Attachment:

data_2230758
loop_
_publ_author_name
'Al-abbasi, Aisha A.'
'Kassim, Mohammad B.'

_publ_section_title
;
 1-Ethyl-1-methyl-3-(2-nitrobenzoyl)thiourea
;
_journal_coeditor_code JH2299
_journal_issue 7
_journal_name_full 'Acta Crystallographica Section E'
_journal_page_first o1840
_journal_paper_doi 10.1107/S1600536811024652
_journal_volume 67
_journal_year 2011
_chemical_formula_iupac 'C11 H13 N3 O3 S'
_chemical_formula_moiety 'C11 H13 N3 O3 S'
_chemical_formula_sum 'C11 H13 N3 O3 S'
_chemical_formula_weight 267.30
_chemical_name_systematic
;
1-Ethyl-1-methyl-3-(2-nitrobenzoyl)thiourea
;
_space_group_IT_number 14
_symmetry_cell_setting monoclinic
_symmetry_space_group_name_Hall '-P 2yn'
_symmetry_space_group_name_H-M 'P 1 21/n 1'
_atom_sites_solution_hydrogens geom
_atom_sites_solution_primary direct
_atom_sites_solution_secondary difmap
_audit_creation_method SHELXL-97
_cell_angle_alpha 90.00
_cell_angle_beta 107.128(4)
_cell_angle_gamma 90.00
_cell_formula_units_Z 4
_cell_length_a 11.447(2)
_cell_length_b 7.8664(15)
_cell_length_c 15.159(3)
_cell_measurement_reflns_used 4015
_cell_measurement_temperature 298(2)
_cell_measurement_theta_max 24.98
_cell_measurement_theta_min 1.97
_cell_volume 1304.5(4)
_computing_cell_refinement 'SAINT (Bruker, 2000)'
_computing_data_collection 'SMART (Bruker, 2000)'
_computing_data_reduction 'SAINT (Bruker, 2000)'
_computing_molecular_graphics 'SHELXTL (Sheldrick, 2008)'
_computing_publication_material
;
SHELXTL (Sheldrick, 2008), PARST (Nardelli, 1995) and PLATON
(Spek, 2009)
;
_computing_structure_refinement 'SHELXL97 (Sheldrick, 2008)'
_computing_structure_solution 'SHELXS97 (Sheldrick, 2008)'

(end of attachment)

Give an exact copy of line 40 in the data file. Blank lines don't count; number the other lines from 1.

_cell_measurement_reflns_used 4015